Aside from Edward Said’s own eloquence, I think a good example of the little movements that make art is Masao Adachi’s theory of fukeiron. Adachi’s theory claims that by filming the landscape, one can show the oppressive social and political structures of a place. His film AKA Serial Killer blew my mind when I first saw it. Scene after scene of busy street and countryside and people living and doing concatenates into a slow-moving experience. The film’s one long landscape portrait that’s juxtaposed with the narrated story of a serial killer. I haven’t seen much of Adachi’s work because it can be difficult searching for torrents and generally subsisting on the circulation of poor images over faulty Internet connections, so I can’t speak for his oeuvre, but I have also seen The Japanese Red Army-PFLP: Declaration of World War, and in it, aside from similar newsreel style scenes this time highlighting Palestine’s landscape, there’s a line that goes something like, “Resistance is to be on standby.” I’m thinking about the artist on standby and what that could mean, especially for resistance and how little one moves in order to accomplish something.
If Google were a country, what would be its national flower?
This is a hard one. Maybe the answer’s in Lory Money’s music video, “Vacaciones en Google Maps” (Vacations in Google Maps):
At first blush, the video looks like another of many hybrid parodies uploaded instantly to social media but this one’s eerily dystopian in its implications. Virtual experiences of bourgeois habits and the simulation of a thin form of worldliness play out in ways that make me think Google’s national flower would have to be something ubiquitous and visible but not entirely accessible. The fact that Lory Money is a Senegalese immigrant who traveled to Spain by boat, began his new life by selling movies and sunglasses on Valencia’s streets, and has now moved on to producing satire also makes me wonder what would exist outside Google, if it were a country, and naturally, what would its border look like, so it could “protect” its national flower from foreign forms of life deemed to be biologically threatening? I remember crossing the Progreso-Nuevo Progreso International Bridge as a kid whenever my family would head to Mexico to pick up some cheap meds or just have a Sunday lunch. By the border, it was common for vendors to sell bags of avocados with the seeds removed so that you could legally cross them at Customs. Without seeds, the avocados didn’t last long but they were still good for a meal. If anyone, including my parents, attempted to cross avocados with seeds, they were mechanically confiscated and tossed. The logic governing the State’s regulations with regards to not only produce but also animals, merchandise, and even humans seems almost algorithmic when experienced on-site as opposed to in theory, as law, or according to undergirding philosophies. I don’t think it’s very different from how Google operates as a search engine.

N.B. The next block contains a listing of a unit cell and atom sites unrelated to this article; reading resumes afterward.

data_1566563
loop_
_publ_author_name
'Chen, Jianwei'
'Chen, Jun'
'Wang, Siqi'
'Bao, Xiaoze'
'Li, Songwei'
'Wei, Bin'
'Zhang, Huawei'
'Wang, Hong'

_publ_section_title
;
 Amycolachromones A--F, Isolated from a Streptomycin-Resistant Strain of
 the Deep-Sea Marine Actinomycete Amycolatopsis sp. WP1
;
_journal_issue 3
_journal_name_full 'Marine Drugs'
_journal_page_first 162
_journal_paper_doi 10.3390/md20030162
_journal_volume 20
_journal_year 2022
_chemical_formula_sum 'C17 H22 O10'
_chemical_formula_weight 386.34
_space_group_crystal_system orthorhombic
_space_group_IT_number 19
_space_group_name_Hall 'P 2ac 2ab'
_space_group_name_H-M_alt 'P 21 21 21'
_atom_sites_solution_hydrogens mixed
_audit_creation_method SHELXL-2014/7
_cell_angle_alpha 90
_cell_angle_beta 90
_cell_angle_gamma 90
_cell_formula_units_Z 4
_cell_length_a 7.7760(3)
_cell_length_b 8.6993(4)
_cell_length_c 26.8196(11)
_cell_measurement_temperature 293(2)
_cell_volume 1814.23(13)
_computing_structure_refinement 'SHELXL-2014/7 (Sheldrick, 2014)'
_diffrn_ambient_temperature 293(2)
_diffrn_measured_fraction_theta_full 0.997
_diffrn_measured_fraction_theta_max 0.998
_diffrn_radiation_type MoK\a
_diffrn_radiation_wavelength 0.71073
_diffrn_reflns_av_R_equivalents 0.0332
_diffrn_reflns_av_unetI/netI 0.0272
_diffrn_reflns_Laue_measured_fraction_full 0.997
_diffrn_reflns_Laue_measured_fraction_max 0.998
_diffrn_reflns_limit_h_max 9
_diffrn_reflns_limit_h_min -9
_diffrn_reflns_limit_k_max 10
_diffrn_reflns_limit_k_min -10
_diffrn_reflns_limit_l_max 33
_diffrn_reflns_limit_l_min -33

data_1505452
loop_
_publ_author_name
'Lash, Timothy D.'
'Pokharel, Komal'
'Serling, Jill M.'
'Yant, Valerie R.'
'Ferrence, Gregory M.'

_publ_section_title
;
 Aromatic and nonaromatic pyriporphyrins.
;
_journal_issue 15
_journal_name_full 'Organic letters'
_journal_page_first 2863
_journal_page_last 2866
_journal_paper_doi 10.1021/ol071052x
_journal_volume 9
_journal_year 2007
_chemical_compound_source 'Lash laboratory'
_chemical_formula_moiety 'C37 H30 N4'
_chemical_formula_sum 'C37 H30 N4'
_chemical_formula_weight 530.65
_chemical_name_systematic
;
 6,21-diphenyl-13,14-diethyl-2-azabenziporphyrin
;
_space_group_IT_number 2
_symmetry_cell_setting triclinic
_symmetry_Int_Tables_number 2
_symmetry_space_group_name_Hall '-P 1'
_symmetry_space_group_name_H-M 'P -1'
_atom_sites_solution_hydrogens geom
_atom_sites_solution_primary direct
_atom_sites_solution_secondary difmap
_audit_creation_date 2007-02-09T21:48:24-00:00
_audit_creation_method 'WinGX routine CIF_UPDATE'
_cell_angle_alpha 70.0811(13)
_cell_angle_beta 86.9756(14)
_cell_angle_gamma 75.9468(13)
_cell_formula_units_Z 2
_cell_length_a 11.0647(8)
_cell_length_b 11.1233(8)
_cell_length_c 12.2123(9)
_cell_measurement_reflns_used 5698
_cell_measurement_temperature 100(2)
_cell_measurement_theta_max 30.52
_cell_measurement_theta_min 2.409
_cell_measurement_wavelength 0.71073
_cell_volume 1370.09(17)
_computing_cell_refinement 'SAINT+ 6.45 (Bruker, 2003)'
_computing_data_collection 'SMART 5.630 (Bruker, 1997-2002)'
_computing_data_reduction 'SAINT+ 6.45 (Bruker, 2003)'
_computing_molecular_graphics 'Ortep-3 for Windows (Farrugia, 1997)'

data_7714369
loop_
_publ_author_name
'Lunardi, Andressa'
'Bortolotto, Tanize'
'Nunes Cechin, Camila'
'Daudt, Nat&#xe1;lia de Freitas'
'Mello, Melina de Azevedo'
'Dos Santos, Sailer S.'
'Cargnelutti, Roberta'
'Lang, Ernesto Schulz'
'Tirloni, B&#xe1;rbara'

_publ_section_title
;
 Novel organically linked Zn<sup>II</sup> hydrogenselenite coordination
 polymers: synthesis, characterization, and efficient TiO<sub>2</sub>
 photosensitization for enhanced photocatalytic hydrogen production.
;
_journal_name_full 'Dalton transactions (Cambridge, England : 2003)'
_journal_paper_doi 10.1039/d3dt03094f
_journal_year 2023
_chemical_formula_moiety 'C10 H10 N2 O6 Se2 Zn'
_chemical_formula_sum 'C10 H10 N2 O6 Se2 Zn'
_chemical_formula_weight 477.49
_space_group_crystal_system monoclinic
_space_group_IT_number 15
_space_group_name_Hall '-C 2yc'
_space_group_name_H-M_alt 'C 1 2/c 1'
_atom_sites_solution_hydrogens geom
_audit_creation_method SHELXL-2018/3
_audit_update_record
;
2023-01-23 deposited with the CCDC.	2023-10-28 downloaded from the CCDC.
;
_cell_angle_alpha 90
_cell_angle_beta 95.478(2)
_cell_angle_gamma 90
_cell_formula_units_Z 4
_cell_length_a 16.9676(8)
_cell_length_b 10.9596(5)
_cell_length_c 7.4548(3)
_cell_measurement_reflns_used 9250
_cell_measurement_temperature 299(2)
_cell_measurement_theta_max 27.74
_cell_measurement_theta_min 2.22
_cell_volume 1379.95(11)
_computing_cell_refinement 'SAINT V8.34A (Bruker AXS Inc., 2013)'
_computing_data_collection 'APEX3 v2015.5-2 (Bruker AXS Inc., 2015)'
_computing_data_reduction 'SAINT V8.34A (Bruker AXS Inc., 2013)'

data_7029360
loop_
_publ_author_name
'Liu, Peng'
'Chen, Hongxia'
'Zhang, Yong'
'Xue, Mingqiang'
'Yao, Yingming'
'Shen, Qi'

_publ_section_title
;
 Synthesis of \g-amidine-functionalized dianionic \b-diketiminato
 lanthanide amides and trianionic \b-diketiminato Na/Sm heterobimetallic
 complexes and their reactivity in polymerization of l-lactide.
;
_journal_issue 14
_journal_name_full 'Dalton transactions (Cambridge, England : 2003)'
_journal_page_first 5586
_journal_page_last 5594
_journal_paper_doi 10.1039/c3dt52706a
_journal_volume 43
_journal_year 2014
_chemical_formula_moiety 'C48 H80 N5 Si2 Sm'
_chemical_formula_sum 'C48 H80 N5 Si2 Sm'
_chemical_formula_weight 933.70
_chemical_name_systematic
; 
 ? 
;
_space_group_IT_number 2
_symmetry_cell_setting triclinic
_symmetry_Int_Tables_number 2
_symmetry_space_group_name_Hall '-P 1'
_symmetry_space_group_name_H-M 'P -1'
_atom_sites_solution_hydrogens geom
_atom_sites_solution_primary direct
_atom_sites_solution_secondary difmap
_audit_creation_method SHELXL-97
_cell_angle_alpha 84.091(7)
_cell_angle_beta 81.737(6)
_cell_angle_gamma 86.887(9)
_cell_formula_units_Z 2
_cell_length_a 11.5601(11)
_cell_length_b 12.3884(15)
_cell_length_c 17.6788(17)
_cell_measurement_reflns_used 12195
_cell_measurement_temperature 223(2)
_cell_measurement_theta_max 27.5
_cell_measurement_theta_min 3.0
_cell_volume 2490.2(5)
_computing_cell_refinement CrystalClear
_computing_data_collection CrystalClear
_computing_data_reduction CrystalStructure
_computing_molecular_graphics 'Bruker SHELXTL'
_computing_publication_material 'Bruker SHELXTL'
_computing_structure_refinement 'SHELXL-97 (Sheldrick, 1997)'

What bodily organ is under-recognized and under-appreciated?
I’m inclined to say the salivary glands don’t get much love even if they’re at the forefront of many expressions of it. The salivary glands are really perceptible throughout most of the day, and they inhabit an uncanny spot in our lives, providing obvious biological functions while also being affected by our desires. They’re both sensuous and intellectual, sometimes turned on by the mere thought of something. In Mexican Spanish, you can call someone a “baboso/a,” meaning they’re a slobberer, and the term can be used for sick creeps or for friends who always have sex on the mind, and it has even evolved to just be another synonym for “idiot.” Moreover, salivary glands allow us to produce enough saliva to spit, which can be a defense mechanism against the dangers of poisoning, an expression of outrage, a sexual practice, and even lubricant, or just a simple habit (I stopped spitting once I grew older and became self-conscientious upon leaving the Rio Grande Valley—land of spitters). A dry mouth also makes speaking as well as swallowing difficult. Plus, all the enzymes in saliva are necessary for proper digestion.
In what font would you direct a biographer to print your story?
The thought of my biography horrifies me enough to conscientiously avoid thinking about that possibility. Still, my love for Helvetica and stark, san-serif fonts is professed by the books I’ve designed. I also have a soft spot for the handwritten and slightly illegible. My wildly unfixed penmanship allows me to appreciate those who write with a uniform script, especially if it’s aesthetically pleasing. Bob Brown’s 1450-1950 speaks to me as one example and so does José Juan Tablada’s Li Po y otros poemas. Mirtha Dermisache’s asemic writing is beautiful too but useless for a biography. Right now, I’m working on a book that’s more or less about Cantinflas and Tepito market in Mexico City. I’m using the font Menlo Regular for part of it that continues my work with stuffing writing into text boxes. I like using Menlo Regular because of its clumsiness. It comes across as clunky and flat. To me, it helps make reading in English a more laborious and self-reflective process.